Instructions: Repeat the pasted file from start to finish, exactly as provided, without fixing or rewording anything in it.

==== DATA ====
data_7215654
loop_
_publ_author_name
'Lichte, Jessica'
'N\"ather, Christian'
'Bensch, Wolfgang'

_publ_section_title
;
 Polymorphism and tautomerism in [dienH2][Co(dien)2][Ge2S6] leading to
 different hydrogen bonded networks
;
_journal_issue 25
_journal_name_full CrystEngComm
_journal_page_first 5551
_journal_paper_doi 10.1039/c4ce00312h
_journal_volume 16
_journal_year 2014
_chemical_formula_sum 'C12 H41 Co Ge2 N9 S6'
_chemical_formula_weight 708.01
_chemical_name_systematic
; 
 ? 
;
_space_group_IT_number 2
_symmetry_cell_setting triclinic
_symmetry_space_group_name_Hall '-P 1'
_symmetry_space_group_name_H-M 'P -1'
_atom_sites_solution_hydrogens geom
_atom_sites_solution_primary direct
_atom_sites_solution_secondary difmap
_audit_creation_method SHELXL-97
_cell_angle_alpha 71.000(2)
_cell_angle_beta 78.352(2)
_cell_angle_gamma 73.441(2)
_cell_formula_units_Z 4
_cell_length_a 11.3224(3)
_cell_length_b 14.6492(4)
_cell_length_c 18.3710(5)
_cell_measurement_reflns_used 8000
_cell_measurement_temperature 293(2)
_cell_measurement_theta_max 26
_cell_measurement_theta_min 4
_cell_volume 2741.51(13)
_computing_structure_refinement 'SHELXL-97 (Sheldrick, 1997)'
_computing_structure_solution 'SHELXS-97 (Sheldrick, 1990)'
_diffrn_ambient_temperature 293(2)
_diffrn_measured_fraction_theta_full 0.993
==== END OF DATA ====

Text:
data_7215654
loop_
_publ_author_name
'Lichte, Jessica'
'N\"ather, Christian'
'Bensch, Wolfgang'

_publ_section_title
;
 Polymorphism and tautomerism in [dienH2][Co(dien)2][Ge2S6] leading to
 different hydrogen bonded networks
;
_journal_issue 25
_journal_name_full CrystEngComm
_journal_page_first 5551
_journal_paper_doi 10.1039/c4ce00312h
_journal_volume 16
_journal_year 2014
_chemical_formula_sum 'C12 H41 Co Ge2 N9 S6'
_chemical_formula_weight 708.01
_chemical_name_systematic
; 
 ? 
;
_space_group_IT_number 2
_symmetry_cell_setting triclinic
_symmetry_space_group_name_Hall '-P 1'
_symmetry_space_group_name_H-M 'P -1'
_atom_sites_solution_hydrogens geom
_atom_sites_solution_primary direct
_atom_sites_solution_secondary difmap
_audit_creation_method SHELXL-97
_cell_angle_alpha 71.000(2)
_cell_angle_beta 78.352(2)
_cell_angle_gamma 73.441(2)
_cell_formula_units_Z 4
_cell_length_a 11.3224(3)
_cell_length_b 14.6492(4)
_cell_length_c 18.3710(5)
_cell_measurement_reflns_used 8000
_cell_measurement_temperature 293(2)
_cell_measurement_theta_max 26
_cell_measurement_theta_min 4
_cell_volume 2741.51(13)
_computing_structure_refinement 'SHELXL-97 (Sheldrick, 1997)'
_computing_structure_solution 'SHELXS-97 (Sheldrick, 1990)'
_diffrn_ambient_temperature 293(2)
_diffrn_measured_fraction_theta_full 0.993